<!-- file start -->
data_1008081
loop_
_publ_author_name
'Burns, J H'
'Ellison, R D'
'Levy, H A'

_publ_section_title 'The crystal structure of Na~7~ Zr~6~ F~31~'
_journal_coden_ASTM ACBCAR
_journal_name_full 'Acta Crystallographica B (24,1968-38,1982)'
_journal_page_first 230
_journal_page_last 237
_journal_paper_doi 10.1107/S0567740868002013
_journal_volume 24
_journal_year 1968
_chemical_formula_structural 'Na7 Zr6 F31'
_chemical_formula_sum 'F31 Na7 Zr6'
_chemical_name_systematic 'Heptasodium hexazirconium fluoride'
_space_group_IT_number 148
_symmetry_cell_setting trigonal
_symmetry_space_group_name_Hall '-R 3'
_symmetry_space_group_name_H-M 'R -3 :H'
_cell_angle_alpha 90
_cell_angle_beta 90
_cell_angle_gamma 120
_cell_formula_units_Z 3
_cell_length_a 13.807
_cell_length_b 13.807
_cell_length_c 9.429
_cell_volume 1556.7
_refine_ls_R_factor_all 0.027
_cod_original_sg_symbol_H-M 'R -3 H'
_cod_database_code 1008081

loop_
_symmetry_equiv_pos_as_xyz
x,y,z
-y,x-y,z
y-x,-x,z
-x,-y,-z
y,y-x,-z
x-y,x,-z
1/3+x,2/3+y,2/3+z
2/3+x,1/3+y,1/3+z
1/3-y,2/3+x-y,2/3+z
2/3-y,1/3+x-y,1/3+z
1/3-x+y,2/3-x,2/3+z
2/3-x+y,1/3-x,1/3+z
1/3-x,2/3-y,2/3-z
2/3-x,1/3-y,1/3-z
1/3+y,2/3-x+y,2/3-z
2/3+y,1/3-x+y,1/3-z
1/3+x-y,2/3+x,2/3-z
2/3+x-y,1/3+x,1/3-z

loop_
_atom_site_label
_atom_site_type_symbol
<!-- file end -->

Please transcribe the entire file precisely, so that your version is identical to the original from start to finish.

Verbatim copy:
data_1008081
loop_
_publ_author_name
'Burns, J H'
'Ellison, R D'
'Levy, H A'

_publ_section_title 'The crystal structure of Na~7~ Zr~6~ F~31~'
_journal_coden_ASTM ACBCAR
_journal_name_full 'Acta Crystallographica B (24,1968-38,1982)'
_journal_page_first 230
_journal_page_last 237
_journal_paper_doi 10.1107/S0567740868002013
_journal_volume 24
_journal_year 1968
_chemical_formula_structural 'Na7 Zr6 F31'
_chemical_formula_sum 'F31 Na7 Zr6'
_chemical_name_systematic 'Heptasodium hexazirconium fluoride'
_space_group_IT_number 148
_symmetry_cell_setting trigonal
_symmetry_space_group_name_Hall '-R 3'
_symmetry_space_group_name_H-M 'R -3 :H'
_cell_angle_alpha 90
_cell_angle_beta 90
_cell_angle_gamma 120
_cell_formula_units_Z 3
_cell_length_a 13.807
_cell_length_b 13.807
_cell_length_c 9.429
_cell_volume 1556.7
_refine_ls_R_factor_all 0.027
_cod_original_sg_symbol_H-M 'R -3 H'
_cod_database_code 1008081

loop_
_symmetry_equiv_pos_as_xyz
x,y,z
-y,x-y,z
y-x,-x,z
-x,-y,-z
y,y-x,-z
x-y,x,-z
1/3+x,2/3+y,2/3+z
2/3+x,1/3+y,1/3+z
1/3-y,2/3+x-y,2/3+z
2/3-y,1/3+x-y,1/3+z
1/3-x+y,2/3-x,2/3+z
2/3-x+y,1/3-x,1/3+z
1/3-x,2/3-y,2/3-z
2/3-x,1/3-y,1/3-z
1/3+y,2/3-x+y,2/3-z
2/3+y,1/3-x+y,1/3-z
1/3+x-y,2/3+x,2/3-z
2/3+x-y,1/3+x,1/3-z

loop_
_atom_site_label
_atom_site_type_symbol